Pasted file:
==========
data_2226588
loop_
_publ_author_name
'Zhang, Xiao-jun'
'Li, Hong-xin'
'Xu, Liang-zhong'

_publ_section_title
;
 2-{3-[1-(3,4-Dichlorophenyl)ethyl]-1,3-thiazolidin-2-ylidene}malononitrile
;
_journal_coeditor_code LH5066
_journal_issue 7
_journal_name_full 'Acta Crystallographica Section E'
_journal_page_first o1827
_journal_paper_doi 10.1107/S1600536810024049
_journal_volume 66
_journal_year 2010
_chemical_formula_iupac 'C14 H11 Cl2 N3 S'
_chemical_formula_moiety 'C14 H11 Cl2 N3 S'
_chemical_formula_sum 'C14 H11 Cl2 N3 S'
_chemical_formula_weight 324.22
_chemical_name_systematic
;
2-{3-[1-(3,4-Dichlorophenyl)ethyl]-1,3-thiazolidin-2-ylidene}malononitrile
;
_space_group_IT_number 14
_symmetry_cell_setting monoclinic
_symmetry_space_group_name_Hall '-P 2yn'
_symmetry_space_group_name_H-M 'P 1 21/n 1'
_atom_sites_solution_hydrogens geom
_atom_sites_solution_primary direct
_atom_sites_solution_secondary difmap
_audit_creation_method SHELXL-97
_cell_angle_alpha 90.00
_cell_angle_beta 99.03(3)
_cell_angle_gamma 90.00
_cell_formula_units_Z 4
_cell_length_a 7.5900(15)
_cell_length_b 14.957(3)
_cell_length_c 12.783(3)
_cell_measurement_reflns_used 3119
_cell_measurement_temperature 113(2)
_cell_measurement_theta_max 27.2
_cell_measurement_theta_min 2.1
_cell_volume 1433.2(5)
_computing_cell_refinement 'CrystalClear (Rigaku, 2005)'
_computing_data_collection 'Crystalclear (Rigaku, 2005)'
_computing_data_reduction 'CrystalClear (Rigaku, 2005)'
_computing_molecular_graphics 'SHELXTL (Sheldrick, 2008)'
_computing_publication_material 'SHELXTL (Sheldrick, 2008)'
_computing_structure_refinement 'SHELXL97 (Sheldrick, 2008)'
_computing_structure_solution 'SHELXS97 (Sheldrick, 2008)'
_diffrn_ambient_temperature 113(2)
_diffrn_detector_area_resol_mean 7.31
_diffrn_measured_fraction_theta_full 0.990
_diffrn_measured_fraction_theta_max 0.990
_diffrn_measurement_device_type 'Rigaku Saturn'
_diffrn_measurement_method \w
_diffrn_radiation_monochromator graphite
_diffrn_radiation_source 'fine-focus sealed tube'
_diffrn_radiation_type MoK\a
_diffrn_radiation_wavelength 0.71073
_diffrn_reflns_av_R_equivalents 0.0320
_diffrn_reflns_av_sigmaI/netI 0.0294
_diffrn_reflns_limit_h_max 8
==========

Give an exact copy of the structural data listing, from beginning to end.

data_2226588
loop_
_publ_author_name
'Zhang, Xiao-jun'
'Li, Hong-xin'
'Xu, Liang-zhong'

_publ_section_title
;
 2-{3-[1-(3,4-Dichlorophenyl)ethyl]-1,3-thiazolidin-2-ylidene}malononitrile
;
_journal_coeditor_code LH5066
_journal_issue 7
_journal_name_full 'Acta Crystallographica Section E'
_journal_page_first o1827
_journal_paper_doi 10.1107/S1600536810024049
_journal_volume 66
_journal_year 2010
_chemical_formula_iupac 'C14 H11 Cl2 N3 S'
_chemical_formula_moiety 'C14 H11 Cl2 N3 S'
_chemical_formula_sum 'C14 H11 Cl2 N3 S'
_chemical_formula_weight 324.22
_chemical_name_systematic
;
2-{3-[1-(3,4-Dichlorophenyl)ethyl]-1,3-thiazolidin-2-ylidene}malononitrile
;
_space_group_IT_number 14
_symmetry_cell_setting monoclinic
_symmetry_space_group_name_Hall '-P 2yn'
_symmetry_space_group_name_H-M 'P 1 21/n 1'
_atom_sites_solution_hydrogens geom
_atom_sites_solution_primary direct
_atom_sites_solution_secondary difmap
_audit_creation_method SHELXL-97
_cell_angle_alpha 90.00
_cell_angle_beta 99.03(3)
_cell_angle_gamma 90.00
_cell_formula_units_Z 4
_cell_length_a 7.5900(15)
_cell_length_b 14.957(3)
_cell_length_c 12.783(3)
_cell_measurement_reflns_used 3119
_cell_measurement_temperature 113(2)
_cell_measurement_theta_max 27.2
_cell_measurement_theta_min 2.1
_cell_volume 1433.2(5)
_computing_cell_refinement 'CrystalClear (Rigaku, 2005)'
_computing_data_collection 'Crystalclear (Rigaku, 2005)'
_computing_data_reduction 'CrystalClear (Rigaku, 2005)'
_computing_molecular_graphics 'SHELXTL (Sheldrick, 2008)'
_computing_publication_material 'SHELXTL (Sheldrick, 2008)'
_computing_structure_refinement 'SHELXL97 (Sheldrick, 2008)'
_computing_structure_solution 'SHELXS97 (Sheldrick, 2008)'
_diffrn_ambient_temperature 113(2)
_diffrn_detector_area_resol_mean 7.31
_diffrn_measured_fraction_theta_full 0.990
_diffrn_measured_fraction_theta_max 0.990
_diffrn_measurement_device_type 'Rigaku Saturn'
_diffrn_measurement_method \w
_diffrn_radiation_monochromator graphite
_diffrn_radiation_source 'fine-focus sealed tube'
_diffrn_radiation_type MoK\a
_diffrn_radiation_wavelength 0.71073
_diffrn_reflns_av_R_equivalents 0.0320
_diffrn_reflns_av_sigmaI/netI 0.0294
_diffrn_reflns_limit_h_max 8